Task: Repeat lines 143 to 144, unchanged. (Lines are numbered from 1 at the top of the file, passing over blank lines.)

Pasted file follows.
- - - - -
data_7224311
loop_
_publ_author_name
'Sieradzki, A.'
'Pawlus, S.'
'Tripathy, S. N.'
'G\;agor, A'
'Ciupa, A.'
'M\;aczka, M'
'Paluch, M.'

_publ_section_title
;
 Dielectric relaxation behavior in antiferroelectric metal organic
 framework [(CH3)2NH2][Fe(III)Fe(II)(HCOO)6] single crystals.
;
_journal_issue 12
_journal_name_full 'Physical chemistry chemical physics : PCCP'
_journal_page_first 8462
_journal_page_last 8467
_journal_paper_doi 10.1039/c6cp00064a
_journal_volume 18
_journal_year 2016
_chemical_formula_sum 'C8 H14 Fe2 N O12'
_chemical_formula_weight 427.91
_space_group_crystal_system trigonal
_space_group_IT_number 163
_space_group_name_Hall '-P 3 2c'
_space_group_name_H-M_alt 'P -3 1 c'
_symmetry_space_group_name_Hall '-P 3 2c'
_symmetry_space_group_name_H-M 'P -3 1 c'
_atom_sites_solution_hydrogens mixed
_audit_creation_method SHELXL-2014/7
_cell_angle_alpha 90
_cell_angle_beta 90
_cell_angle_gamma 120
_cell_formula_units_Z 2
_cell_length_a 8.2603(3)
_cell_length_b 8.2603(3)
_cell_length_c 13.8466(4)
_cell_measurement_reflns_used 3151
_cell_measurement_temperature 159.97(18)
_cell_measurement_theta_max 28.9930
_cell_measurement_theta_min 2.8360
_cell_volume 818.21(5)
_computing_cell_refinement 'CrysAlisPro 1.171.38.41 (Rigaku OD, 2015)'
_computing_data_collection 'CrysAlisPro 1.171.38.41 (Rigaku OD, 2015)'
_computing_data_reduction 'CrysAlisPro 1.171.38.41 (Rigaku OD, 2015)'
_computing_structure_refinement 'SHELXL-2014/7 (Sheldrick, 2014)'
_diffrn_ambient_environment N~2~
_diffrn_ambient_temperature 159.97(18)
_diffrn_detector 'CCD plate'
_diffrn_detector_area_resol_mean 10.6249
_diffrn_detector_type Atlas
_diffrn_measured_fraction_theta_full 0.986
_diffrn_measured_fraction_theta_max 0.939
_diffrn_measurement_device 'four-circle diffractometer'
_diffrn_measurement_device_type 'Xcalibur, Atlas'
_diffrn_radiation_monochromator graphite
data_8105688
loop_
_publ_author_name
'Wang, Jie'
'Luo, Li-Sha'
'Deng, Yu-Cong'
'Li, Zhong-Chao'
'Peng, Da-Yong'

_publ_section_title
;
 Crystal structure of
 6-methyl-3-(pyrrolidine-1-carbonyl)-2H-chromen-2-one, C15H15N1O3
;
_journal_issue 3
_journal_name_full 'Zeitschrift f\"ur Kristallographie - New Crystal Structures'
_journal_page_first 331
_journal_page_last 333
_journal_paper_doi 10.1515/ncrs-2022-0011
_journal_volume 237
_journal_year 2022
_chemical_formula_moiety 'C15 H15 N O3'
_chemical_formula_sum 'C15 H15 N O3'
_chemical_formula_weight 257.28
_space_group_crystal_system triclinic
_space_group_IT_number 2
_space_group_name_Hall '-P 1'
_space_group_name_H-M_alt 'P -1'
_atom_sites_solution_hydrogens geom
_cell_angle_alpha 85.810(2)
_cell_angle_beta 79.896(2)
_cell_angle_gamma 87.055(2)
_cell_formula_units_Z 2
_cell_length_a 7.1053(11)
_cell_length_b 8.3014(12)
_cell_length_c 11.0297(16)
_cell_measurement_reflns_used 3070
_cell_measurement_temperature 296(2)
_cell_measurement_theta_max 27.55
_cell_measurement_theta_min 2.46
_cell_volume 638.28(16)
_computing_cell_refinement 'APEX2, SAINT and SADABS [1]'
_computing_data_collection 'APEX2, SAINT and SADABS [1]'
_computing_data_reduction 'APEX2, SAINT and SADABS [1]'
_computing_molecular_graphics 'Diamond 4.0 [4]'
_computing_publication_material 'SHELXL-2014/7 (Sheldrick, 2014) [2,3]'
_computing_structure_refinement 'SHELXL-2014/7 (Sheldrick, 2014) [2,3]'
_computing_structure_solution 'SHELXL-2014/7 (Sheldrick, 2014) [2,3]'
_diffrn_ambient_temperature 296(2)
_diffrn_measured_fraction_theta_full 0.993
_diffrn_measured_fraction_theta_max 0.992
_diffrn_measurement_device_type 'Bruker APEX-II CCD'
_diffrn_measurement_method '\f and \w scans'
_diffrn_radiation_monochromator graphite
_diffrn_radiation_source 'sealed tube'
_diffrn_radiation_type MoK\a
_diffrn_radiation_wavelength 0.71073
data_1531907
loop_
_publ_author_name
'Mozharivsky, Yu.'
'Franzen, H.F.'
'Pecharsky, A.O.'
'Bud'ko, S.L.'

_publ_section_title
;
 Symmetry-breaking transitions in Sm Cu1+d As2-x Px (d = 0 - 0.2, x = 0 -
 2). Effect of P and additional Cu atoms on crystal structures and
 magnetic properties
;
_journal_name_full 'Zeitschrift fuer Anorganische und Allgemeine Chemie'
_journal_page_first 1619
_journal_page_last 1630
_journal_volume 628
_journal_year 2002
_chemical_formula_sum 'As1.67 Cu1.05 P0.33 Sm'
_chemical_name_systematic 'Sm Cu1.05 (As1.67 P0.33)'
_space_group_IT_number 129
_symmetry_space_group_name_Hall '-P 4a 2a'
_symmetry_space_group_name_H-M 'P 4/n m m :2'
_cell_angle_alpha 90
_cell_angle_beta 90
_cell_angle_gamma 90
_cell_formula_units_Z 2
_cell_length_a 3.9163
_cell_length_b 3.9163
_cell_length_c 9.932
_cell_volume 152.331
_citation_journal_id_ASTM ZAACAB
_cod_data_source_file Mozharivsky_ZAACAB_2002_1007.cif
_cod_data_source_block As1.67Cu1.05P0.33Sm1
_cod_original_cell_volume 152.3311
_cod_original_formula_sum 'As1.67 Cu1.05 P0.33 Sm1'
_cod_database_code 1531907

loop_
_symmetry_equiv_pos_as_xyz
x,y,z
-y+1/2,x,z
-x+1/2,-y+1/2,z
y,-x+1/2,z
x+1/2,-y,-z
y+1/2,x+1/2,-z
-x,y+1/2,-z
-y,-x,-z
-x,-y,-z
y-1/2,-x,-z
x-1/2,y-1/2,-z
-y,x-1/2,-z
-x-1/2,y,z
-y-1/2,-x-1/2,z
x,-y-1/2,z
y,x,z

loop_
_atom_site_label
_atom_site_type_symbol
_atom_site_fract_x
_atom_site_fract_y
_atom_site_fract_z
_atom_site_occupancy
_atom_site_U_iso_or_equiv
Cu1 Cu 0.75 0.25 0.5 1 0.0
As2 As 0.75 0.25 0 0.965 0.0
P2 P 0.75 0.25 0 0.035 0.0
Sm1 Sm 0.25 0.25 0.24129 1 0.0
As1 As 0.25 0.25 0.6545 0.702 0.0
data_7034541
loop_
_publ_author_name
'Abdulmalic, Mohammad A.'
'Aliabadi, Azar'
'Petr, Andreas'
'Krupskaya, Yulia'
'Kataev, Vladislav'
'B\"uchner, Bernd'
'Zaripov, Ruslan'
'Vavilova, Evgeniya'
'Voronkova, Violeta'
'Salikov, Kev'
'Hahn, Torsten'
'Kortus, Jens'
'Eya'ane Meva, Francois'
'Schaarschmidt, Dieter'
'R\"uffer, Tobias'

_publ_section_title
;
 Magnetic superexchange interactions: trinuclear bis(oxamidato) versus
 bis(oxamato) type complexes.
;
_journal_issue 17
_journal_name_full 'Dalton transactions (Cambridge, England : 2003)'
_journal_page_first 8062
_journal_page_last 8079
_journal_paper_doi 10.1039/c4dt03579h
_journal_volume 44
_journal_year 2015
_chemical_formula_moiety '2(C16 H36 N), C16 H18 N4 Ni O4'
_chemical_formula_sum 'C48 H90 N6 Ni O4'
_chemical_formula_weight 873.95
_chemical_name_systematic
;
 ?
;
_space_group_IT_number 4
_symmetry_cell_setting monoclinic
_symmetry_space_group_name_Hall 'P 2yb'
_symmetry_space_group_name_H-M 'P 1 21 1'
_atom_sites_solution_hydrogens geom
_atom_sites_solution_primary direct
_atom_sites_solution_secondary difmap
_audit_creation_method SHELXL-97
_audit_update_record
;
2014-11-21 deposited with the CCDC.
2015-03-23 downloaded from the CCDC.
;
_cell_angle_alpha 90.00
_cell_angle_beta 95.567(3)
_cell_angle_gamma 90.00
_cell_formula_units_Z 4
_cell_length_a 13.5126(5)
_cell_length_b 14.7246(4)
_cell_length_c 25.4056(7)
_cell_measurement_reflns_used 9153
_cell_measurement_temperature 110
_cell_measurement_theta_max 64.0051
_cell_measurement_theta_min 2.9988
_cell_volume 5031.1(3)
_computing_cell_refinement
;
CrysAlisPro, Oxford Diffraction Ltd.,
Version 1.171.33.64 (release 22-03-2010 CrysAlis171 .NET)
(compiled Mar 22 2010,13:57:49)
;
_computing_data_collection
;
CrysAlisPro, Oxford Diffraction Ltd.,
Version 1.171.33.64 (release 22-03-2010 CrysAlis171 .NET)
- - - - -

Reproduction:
_cell_length_b 3.9163
_cell_length_c 9.932